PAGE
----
She pressed the throttle forward as the twenty-nine surviving bogey’s suddenly accelerated towards Scorpia
and she double-checked the range. But the CAG was already ahead of her. “One pass,” Rambler broadcast from the Flight Operations Center, “then clear the flak zone.”
“Let’s go, Blues,” she whispered into the helmet mike as she engaged the three engines in full over-thrust, “arm guns.” And as she said that she flipped the switches that armed her own three 25mm cannons. “You still with me, Firefly?”
“Won’t get rid of me
without a divorce, Digger,” her wingman answered, and then her voice changed. “What the frack are those?”
Hope was thinking the same thing as she squeezed the trigger and flames spat from the three barrels of her guns, the illuminated tracers glowing as they streaked towards the extremely curved u-shaped body of her targets—and then she saw the glowing, cascading red eye. “Frack me,” she broadcast. “Cylons aren’t piloting
these fighters—they are
the fighters!” Finally her target broke away and Digger followed it in a sharp turn, her guns spitting out burst after burst and then it exploded—quickly followed by the second Cylon raider who had crossed over onto her tail.
“Thanks for the assist, Firefly.”
“You ain’t leaving me without a divorce either, Digger. No way in Hades I’m flying this war with a rook on my wing.”
The pass shot down another sixteen of the Raiders, but of the remainder a dozen continued to bore in on Scorpia
—and their missile launch doors opened and the Mk VI Viper’s radiation alarm sounded.
Only one Raider didn’t close, with a flash of light it vanished as it engaged its FTL drive and jumped away.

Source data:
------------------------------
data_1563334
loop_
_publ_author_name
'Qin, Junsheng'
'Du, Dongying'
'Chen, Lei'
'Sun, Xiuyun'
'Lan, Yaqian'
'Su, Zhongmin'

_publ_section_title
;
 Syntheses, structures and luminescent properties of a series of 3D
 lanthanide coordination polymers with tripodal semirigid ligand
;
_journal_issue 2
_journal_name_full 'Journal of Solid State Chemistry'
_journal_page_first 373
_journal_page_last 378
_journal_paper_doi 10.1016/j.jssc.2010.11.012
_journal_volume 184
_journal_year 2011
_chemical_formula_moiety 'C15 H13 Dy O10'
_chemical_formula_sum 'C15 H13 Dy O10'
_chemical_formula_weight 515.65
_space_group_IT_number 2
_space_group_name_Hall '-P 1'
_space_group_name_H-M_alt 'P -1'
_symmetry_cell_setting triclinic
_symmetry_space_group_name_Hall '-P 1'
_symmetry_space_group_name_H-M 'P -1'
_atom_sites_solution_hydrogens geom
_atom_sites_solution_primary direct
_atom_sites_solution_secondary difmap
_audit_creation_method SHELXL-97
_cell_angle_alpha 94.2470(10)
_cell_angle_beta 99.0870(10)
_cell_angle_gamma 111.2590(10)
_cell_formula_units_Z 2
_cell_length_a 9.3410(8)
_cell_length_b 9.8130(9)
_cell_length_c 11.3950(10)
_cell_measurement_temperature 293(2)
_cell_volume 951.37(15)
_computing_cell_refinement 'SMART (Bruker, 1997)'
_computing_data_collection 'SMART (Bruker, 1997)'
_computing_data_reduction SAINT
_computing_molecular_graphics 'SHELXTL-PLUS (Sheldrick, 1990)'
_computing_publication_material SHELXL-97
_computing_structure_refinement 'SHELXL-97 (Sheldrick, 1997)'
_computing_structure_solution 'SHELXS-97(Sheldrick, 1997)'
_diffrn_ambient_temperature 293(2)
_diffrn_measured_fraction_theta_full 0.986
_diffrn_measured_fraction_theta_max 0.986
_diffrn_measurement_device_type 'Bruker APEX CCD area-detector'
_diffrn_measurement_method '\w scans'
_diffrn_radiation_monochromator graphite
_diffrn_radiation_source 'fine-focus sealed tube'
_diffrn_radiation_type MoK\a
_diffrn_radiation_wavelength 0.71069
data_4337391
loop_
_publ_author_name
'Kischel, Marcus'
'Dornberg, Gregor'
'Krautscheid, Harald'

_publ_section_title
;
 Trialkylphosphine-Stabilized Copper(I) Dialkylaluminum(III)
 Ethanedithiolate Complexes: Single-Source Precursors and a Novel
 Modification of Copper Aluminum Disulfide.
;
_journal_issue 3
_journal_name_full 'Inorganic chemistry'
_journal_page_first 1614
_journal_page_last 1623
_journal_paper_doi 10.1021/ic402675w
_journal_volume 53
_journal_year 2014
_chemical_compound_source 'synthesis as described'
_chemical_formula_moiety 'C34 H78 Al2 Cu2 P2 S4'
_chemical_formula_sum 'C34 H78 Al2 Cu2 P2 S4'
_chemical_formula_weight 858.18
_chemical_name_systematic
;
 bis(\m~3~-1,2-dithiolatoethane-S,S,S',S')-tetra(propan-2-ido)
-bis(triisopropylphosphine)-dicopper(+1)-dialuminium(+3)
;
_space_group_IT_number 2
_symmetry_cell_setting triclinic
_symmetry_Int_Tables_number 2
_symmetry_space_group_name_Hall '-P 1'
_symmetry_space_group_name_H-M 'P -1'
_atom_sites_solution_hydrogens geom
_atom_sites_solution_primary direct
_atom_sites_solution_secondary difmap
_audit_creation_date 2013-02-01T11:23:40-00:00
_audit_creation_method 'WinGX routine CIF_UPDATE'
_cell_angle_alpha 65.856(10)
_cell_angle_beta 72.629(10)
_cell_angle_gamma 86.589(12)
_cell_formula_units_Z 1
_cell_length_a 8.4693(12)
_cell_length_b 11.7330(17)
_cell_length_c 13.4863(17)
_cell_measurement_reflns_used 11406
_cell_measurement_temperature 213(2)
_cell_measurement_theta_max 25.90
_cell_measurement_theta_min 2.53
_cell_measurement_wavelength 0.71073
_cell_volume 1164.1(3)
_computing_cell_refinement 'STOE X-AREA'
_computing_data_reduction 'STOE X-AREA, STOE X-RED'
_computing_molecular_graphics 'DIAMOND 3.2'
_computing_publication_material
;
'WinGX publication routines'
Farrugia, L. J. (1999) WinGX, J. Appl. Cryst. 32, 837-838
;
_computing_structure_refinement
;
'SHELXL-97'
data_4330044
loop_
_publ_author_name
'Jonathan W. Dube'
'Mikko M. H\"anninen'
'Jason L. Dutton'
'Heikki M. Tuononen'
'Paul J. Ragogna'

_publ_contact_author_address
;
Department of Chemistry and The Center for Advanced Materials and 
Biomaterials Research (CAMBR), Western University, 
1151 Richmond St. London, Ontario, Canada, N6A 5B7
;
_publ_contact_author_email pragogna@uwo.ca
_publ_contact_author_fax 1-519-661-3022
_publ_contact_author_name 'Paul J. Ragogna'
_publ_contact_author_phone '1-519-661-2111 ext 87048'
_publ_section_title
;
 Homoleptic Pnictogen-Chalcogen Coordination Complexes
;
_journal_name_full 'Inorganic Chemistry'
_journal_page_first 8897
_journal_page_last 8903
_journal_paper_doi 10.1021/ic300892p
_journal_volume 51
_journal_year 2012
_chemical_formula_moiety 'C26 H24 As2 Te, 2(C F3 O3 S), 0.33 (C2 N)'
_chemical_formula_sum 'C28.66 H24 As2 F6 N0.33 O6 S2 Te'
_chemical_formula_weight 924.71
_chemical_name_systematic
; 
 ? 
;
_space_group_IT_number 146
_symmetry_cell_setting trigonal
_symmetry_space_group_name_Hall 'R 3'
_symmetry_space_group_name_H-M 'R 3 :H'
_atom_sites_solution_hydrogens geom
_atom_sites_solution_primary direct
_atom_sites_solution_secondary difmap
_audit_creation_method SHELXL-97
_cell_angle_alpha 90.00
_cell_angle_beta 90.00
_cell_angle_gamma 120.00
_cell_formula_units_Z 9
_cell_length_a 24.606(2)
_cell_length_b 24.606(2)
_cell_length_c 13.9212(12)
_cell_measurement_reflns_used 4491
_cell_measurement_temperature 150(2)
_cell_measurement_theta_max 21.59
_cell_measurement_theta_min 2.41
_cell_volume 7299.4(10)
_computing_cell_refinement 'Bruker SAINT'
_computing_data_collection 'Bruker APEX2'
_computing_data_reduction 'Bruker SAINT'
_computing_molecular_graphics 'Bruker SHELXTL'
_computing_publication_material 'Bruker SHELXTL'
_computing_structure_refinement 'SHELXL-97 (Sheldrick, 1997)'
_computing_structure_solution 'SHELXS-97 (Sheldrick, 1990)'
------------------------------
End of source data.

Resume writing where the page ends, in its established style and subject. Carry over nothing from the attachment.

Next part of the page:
Thirty-six missiles were fired—but they opened up at the same time as Scorpia
. And the hail of fire coming off of the small Battlestar was clearly not
expected. Only two missiles got close enough to salvage fuse—neither inflicted any damage other momentarily jamming the ship’s DRADIS. None of the twelve Cylon Raiders survived as the flak bursts tore through them and their missiles.
, Digger. One got away, probably gone to whistle up the rest of the toasters.”
Actual—you have confirmation of Cylons?”
Actual; they don’t look like the ones from the last war, but frack me if that wasn’t a Cylon.”
Mathias sighed. “Time to come on home before they get their act together and send more than sixty fighters against us, Digger,” he racked the phone. “Spin up the FTL, Colonel Jayne—as soon as we recover our fighters we are heading to the rendezvous.”
“This is the XO, spin up the FTL Drives. All hands prepare for combat landing and FTL jump.” He too racked his phone.
“Basestars on the way—they ain’t dumb. You’d think that if we made something we would make it dumb enough to make mistakes, but we didn’t. What does that say about our intelligence?”
“It says we’re human and that even our brilliant people frack up on occasion, Tom.” The commander looked back over at Danis. “Any thoughts on that transmission?”
“I’ve scanned the systems—no trace of a virus, Commander, no worms, no nothing. It was like they were sending a command, not actually transmitting a computer virus. But whatever they were trying to do, it’s like . . . we don’t have what they expected.”
“The CNP upgrade,” Mathias whispered. “The upgrade we haven’t
received. The transmission was directed at our Nav system, right?”
Tom stood still and he shook his head. “You think they planted a backdoor in our systems? How the frack
could they manage that?”
“I don’t know, Tom, and that scares the hell out of me,” he said quietly.
“Blue Squadron is inbound for landing,” Rambler reported.
But before Mathias could respond, Danis cursed. “Multiple contacts—three, no correction, four
basestars and raiders . . . eight hundred plus
raiders, more launching, closing FAST.”
The Commander looked up at the DRADIS and they were still outside of weapons range. “Colonel, jump the second Blue Squadron is on the deck.”
Tom Jayne snapped his fingers and Major Tyche inserted the jump key and nodded. “Coordinates plotted, FTL drives are green." His fingers rested on the keys that would cause space-time to fold upon itself and send Scorpia